Like a petulant child, “Are we there yet?”

“We have a nine hour, fouty-seven minute, sixteen second walk until we are out of the Skynet controlled zone,” explained the machine. “The nearest Resistance base will be reached in an additional two hours, twenty-one minutes, and forty-two seconds following that.”

“Nothing closer?” She knew that Moe had the most recently updated maps built into his subroutines.

“Nothing Resistance controlled,” it answered. “The nearest Skynet base is eight minutes away.”

Kate challenged that statement, “Not possible. There’s no Skynet base on this path – we made sure of that before General Perry and his team were sent out. We couldn’t risk their being captured.”

“The data was faulty,” the machine continued walking and speaking. “During my connection to Skynet it had expressed a desire to keep the humans from penetrating the base, thus necessitating my turning against you and your personnel and then attacking. I was to immediately deliver your bodies to the base for medical experimentation following.”

“So it’s a research base?” Mason inquired.

The infiltrator answered with a single word, “affirmative.”

The General stopped and stared at the machine. It had an additional seven steps before it realized that the General had stopped. It brought its massive feet to a stop and twisted its waist toward the General (still not disturbing the injured teen). “General, query, why have we stopped? You ordered that we get to the nearest Resistance base as quickly as possible.”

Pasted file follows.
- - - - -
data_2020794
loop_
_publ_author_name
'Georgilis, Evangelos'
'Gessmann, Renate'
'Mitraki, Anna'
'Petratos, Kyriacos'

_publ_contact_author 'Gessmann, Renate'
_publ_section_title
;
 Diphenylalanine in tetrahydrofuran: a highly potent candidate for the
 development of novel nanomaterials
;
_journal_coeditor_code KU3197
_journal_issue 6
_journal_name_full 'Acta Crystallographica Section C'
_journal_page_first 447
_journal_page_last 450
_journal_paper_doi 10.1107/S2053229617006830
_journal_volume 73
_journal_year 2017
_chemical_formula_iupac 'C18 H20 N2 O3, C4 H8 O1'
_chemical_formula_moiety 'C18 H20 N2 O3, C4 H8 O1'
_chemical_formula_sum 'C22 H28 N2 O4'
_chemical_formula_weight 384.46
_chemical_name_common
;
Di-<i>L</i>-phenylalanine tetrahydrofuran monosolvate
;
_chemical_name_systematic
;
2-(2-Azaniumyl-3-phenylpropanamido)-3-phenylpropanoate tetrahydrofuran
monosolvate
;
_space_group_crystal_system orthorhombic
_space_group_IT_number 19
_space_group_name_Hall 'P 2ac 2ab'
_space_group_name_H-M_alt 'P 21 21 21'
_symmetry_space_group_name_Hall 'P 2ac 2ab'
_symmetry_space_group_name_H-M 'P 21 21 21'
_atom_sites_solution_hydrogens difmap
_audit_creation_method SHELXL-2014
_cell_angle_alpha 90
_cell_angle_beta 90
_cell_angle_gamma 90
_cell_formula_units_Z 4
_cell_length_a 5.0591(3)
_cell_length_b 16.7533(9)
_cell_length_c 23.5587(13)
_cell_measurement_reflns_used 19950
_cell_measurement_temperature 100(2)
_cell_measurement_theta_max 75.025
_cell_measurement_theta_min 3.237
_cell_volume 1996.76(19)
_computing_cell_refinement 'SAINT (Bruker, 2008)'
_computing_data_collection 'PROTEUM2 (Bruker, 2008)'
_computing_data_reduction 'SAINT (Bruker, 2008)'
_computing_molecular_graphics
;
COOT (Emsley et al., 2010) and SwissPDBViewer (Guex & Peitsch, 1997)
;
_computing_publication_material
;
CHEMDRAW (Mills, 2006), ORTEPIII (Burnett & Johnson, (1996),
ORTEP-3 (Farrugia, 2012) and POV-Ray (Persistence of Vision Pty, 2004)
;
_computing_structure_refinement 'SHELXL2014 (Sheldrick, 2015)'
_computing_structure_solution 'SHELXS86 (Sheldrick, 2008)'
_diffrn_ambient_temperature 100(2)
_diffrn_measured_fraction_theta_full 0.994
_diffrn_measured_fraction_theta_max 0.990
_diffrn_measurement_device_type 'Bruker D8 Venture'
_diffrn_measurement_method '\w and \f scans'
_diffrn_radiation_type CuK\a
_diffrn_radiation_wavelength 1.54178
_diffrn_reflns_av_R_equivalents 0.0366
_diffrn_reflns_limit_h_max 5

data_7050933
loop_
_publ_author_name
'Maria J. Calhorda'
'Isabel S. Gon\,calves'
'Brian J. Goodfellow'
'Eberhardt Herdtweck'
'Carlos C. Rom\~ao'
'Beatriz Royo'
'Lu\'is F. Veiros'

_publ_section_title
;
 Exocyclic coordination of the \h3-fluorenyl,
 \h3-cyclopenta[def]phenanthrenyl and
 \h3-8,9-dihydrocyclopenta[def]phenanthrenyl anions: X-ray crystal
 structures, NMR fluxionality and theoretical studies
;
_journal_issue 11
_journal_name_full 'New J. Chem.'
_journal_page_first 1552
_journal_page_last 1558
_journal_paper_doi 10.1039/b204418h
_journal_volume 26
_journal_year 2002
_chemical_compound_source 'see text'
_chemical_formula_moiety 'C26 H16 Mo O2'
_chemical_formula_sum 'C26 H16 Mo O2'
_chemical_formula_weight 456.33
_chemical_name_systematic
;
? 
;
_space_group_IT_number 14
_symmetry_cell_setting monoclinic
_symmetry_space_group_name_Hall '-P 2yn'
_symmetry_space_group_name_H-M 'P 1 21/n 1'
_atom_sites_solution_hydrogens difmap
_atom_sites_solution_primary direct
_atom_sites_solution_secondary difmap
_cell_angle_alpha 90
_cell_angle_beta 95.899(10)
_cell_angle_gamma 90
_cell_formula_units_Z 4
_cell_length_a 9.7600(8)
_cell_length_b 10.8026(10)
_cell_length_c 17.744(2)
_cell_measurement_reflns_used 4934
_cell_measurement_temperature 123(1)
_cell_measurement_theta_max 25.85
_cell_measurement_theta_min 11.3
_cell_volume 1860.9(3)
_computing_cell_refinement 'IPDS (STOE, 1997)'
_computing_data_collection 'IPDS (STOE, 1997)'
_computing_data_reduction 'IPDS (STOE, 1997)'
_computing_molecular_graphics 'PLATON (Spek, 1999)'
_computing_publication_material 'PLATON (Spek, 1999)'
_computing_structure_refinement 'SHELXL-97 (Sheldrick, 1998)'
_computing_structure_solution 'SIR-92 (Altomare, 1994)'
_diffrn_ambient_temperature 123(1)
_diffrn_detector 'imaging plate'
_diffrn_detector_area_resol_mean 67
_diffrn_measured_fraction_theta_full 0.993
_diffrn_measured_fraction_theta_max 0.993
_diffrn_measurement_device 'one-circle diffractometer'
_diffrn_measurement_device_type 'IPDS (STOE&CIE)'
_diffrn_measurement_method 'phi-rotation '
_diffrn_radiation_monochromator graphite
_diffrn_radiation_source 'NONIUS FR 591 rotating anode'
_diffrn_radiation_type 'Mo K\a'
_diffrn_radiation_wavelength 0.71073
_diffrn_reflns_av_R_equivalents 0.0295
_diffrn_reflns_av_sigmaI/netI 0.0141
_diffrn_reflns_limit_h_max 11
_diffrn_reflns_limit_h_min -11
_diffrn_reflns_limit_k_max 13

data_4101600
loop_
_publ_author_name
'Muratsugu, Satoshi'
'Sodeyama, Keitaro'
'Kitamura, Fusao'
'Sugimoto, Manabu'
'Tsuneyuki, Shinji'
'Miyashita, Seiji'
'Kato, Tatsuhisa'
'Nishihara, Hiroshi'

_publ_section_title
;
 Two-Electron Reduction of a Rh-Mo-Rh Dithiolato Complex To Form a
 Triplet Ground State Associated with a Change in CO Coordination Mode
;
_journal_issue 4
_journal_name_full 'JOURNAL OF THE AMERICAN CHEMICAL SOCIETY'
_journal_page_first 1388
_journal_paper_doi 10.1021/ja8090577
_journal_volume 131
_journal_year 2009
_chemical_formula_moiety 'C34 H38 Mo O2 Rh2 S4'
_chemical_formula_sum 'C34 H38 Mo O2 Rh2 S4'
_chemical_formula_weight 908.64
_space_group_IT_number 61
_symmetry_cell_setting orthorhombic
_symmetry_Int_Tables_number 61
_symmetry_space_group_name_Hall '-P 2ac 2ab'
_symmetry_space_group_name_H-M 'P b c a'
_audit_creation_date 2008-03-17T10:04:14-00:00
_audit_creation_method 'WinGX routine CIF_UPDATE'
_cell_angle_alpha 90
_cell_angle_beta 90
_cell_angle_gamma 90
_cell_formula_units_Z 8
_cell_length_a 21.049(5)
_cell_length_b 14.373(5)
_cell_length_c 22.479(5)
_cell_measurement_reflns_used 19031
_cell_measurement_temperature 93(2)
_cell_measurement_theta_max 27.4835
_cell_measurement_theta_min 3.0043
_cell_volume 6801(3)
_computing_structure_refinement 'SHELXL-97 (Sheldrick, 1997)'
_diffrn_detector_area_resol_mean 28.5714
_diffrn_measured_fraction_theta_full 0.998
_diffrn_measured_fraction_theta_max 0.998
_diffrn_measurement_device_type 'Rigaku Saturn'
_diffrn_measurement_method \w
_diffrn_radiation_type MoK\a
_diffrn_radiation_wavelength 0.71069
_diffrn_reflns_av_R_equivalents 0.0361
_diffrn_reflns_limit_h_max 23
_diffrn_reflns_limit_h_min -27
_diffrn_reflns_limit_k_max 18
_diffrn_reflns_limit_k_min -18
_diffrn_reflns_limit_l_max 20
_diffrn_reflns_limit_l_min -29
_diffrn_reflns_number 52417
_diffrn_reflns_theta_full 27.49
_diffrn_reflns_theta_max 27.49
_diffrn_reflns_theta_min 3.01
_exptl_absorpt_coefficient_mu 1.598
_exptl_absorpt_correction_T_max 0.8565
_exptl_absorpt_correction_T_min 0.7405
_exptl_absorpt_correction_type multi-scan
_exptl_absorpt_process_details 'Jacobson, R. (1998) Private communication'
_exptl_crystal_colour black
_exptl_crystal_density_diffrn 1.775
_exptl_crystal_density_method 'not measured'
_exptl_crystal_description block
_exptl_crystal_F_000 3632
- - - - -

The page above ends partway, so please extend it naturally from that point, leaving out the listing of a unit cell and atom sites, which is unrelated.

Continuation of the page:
“The Skynet base,” she came next to them, “it has medical facilities?”

“Affirmative.”

“Automated or manually controlled?” She continued questioning.

There was a second length pause, “Data suggests the medical facilities consist of both types. There are eight manual bays and twelve automated laboratories.”

“Moe,” Kate swallowed hard, “You’re going home.”

The machine didn’t ask a question and merely cocked his head to the left like a dog not understanding the command its master had issued.

General Mason got the hint, “We’re surrendering and you’re turning me and him over to Skynet.”

“This is ill advised,” the machine replied. “Skynet will be aware of the truth, my systems are not currently attuned to the hive mind.”

“Then its time for you to get creative,” smiled the General, “either way Scott won’t survive without help and this is the only way to get it to him. I can use one of the base medical bays to help him and it’d be better for him than having to deal with the long struggle and the limited supplies that we have back at Serrano.”

“My mission priorities involve the survival of General Katherine Brewster-Mason,” it said having restored those files. “Attempting to infiltrate a Skynet held outpost is a direct threat to the successful completion of that mission. Current analysis of the injured child indicates that he has a mild concussion and will survive.”